He is a man whose reputation precedes him. But if there's any truth in the rumours that Ray Davies is a prickly curmudgeon in person, there's none of that tonight as he treats the grand old Kensington venue that he refers to as "The Cake" to yet another milking of his back catalogue.
In recent years, he's re-recorded the most famous of The Kinks' canon twice, once with a choir and once with a cast of celebrity guests. There can't be many gimmicks left, but presumably he's already in the studio figuring out how to sing "You Really Got Me" backwards, translating "Days" into Klingon, and wondering if "Come Dancing" would benefit from putting a womp on it.
Meanwhile, he's playing it completely straight. Sitting on a stool next to a man called Bill, a mug of tea in his drink-holder, he strums through the classics with an easy charm, all raised eyebrows ("Tell me now, do you want me here to stay?", he twinkles in the opening number), self-deprecating interjections ("If I live to 99 ... it's not too far!" he jokes in "Autumn Almanac") and comedy impressions (a brilliantly awful Johnny Cash in "Dedicated Follower of Fashion").
A gap-toothed, receding bogbrush in a crisp black suit and Chelsea boots, he reminds us of what we already knew: that his is an unforced kind of genius. For an eight-year golden patch, peerlessly perfect songs poured out of him, as addictive melodically as they were acutely observed. And, as the relatively new "In a Moment" shows, they continue to trickle.
Davies's politics were always difficult to pin down. "Sunny Afternoon" can be read as an ungracious moan about the progressive fiscal policies of the Wilson government, but it's executed with more charm and ironic distance than The Beatles' whining "Taxman". Sometimes, on "20th Century Man" for example, he sounds like a free-market libertarian: "I was born in a welfare state/Ruled by bureaucracy/Controlled by civil servants/And people dressed in grey/Got no privacy, got no liberty/Cos the 20th-century people/Took it all away from me." But the sublimely mournful "Dead End Street" is, if anything, a song of the left.
Midway through it, a band joins in, and the show goes from acoustic to electric. Regrettably, Davies reacts by changing into trainers. No one needs to see a Sixties icon in Reeboks. "End of the Day" prompts an outbreak of dancing in the stalls, including one hardcore lunatic who has brought his own ukulele.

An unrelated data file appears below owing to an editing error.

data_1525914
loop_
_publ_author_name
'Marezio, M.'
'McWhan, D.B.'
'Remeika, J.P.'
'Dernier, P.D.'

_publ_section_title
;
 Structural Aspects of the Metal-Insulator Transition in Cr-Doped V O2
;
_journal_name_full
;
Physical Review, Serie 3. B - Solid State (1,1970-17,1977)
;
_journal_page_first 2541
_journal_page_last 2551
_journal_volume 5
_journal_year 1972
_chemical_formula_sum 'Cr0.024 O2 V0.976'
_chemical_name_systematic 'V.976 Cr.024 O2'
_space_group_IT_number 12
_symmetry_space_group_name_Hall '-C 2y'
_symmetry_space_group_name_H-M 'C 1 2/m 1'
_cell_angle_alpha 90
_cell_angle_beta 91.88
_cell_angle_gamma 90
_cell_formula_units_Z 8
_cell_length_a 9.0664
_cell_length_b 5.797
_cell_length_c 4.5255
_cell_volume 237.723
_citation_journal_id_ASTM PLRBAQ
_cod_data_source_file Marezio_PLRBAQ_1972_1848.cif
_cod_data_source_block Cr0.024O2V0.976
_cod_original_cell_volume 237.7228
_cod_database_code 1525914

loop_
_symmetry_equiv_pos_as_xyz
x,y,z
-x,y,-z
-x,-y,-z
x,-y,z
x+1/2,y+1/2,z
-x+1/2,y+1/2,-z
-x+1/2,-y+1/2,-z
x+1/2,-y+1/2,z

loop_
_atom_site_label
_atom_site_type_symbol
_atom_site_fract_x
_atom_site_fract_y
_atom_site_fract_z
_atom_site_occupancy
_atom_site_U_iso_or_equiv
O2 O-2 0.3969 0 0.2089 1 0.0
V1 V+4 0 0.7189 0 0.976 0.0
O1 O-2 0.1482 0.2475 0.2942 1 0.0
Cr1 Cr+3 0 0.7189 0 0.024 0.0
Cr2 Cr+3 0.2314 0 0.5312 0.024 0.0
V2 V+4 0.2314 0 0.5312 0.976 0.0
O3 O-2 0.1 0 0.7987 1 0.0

Then something even funnier happens. Davies flags up "Waterloo Sunset" by announcing a guest who had earlier harassed him to sing a duet, without a rehearsal. On walks Paul Weller, who misses most of the high notes and fluffs his cues. Frankly, it's a shambles. As Weller waves goodbye, Davies's band play him off with what I take to be a mocking snatch of "David Watts", as if to clarify who's the daddy. Davies says, "How do you follow that?!", and answers his own question by aggressively strumming the opening chords to "Lola". Once that song has finished, Davies – perhaps sensing he's short-changed us – says, "OK, let's pick that up again", and proceeds to play the last couple of minutes of "Waterloo Sunset" again, properly this time.
After a lull, as he gets back on the stool for some Muswell Hillbillies material, the need for the trainers becomes apparent, as the 68-year-old starts pogoing and star-jumping through the "All Day and All of the Night". If this is milking it, give that man a bucket to go with the stool.
Another artist revisiting her past in "The Cake" is Tori Amos. For most of her career, Amos has had a strained relationship with classical music. After all, getting kicked out of the Peabody Conservatoire at 11 for insisting on doing things her way is part of her self-created story. But, on her current album Gold Dust and the accompanying tour, she has recreated 14 of her best-known songs with the help of Metropole Orkest from the Netherlands, whose conductor, Vince Mendoza, has previous for this sort of thing: he's won Grammys for three Joni Mitchell albums.
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Now 49, her specs the only concession to middle age, Amos remains an intensely physical performer, tossing flame-red hair as she switches between pianos, operating the pedals in six-inch scarlet heels, and slamming the lid as percussion.
One song is notable by its absence. Speaking of the decision not to give "Cornflake Girl" the orchestral treament, she has explained that "the architecture doesn't suit it". She refers, of course, to the structure of the song, not the building she's playing in. Something tells me "The Cake" wouldn't have cared.
Bloc Party, back together after a three-year hiatus, promote their fourth album, the cunningly entitled Four, with a UK tour beginning at the Academy, Newcastle (Fri) and Academy, Leeds (Sat). Meanwhile, legendary Mott the Hoople leader Ian Hunter stands up for all the old dudes at the Tyne Theatre, Newcastle (Fri) and ABC, Glasgow (Sat).
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